To set the stage, watch the Award Winning video Sea Change, produced by Craig Welch.

Video: Craig Welch on "Sea Change" in Indonesia (2:32)

Click here for a transcript of the Craig Welch on "Sea Change" in Indonesia video.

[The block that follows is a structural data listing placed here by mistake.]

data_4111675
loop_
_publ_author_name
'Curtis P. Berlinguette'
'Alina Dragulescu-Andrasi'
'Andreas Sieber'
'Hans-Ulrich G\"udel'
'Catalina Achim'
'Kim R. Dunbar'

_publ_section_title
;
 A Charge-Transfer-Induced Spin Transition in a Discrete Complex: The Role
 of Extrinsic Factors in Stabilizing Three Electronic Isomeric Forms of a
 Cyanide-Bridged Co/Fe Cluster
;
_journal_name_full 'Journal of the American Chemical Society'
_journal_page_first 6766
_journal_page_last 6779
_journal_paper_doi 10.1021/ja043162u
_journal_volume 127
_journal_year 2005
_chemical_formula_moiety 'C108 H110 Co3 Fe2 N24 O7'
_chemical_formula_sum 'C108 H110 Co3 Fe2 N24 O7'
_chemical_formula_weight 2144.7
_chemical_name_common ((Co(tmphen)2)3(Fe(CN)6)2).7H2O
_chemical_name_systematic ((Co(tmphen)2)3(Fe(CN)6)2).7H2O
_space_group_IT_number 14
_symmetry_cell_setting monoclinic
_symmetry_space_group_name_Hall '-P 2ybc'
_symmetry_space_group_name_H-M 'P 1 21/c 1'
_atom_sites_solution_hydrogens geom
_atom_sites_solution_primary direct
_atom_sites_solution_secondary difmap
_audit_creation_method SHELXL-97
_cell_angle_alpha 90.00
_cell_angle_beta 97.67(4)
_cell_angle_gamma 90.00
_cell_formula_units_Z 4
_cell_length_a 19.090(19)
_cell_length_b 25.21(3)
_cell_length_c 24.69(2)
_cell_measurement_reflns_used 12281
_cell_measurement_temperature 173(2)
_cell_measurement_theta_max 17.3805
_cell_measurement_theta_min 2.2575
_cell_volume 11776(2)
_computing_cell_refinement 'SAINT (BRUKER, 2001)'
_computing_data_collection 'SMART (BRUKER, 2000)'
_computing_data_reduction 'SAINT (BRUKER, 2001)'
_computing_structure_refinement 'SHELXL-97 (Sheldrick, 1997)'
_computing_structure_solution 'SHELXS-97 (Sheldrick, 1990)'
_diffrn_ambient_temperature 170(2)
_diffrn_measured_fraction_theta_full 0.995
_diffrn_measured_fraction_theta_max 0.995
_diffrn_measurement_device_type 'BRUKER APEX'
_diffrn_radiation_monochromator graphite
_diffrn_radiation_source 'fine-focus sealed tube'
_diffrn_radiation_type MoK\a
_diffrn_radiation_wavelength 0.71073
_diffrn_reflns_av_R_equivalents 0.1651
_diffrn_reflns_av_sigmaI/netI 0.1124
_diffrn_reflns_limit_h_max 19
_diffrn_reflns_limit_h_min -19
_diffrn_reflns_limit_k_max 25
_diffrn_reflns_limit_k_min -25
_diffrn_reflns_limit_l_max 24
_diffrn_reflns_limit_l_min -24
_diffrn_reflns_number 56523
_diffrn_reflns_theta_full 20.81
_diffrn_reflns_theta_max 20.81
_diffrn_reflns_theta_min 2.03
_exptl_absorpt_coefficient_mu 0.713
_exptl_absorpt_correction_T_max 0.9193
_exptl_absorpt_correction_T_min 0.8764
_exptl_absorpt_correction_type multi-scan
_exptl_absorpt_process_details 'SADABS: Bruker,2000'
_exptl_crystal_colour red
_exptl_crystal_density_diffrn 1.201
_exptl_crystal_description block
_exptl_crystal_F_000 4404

Here in the Coral Triangle in Malaysia, Thailand, Indonesia, Papua New Guinea, this part of the world relies heavily on coral reefs and fish that will be affected by ocean acidification for its food. So, we decided to find a community that relies on ocean fish for its protein more than some others. We wound up in this village of former sea gypsies in the South Sulawesi region of Indonesia. It is a stark and amazing way to live, and an incredible place to work as a journalist. The first thing you notice, of course, is that people here live in houses built on stilts above the water. But the next thing you notice, right away, is that everything here is loud, between the wind and the waves and the coughing diesel engines. People here are just used to constant shouting. It’s hard to explain how far removed this place is from the Western world. Just getting here from Seattle took six flights and a three-hour boat ride. We stayed on nearby Hoga Island, at a mostly empty research station, where monitor lizards fought over kitchen scraps and the walking paths were frequented by banded sea crates, a deadly type of ocean snake. Our translator Immon connected us with a boatman, and every day we paid that boatman, Duda, to take us to the stilt village to visit with his neighbors. Duda, like most villagers, never let an opportunity on the water pass without attempting to catch some fish. Talking to some of the more senior villagers, such as Ambelia, required working with multiple translators. The poverty at times was overwhelming. We met a widow who made her living getting paid to collect dead coral and to stack it below people's homes for support. The everyday risks were sometimes hard to ignore. We saw adults who had lost limbs to dynamite fishing accidents. Adults and children alike daily traverse crumbling boardwalks. Some of the homes were connected to these boardwalks by a single flimsy, treacherous log. Our attempts to cross provided villagers no end of amusement. But the Sama people, often referred to as Bajau, were open to us from the start. They shared their homes and their lives without question. No matter what happens with climate change in ocean acidification, it's clear that the people who live here don't have many options. They will continue to go out on the water and fish every day, and the women will go to the marketplace and sell that fish wherever they can, because, for the moment at least, they don't appear to have any other options.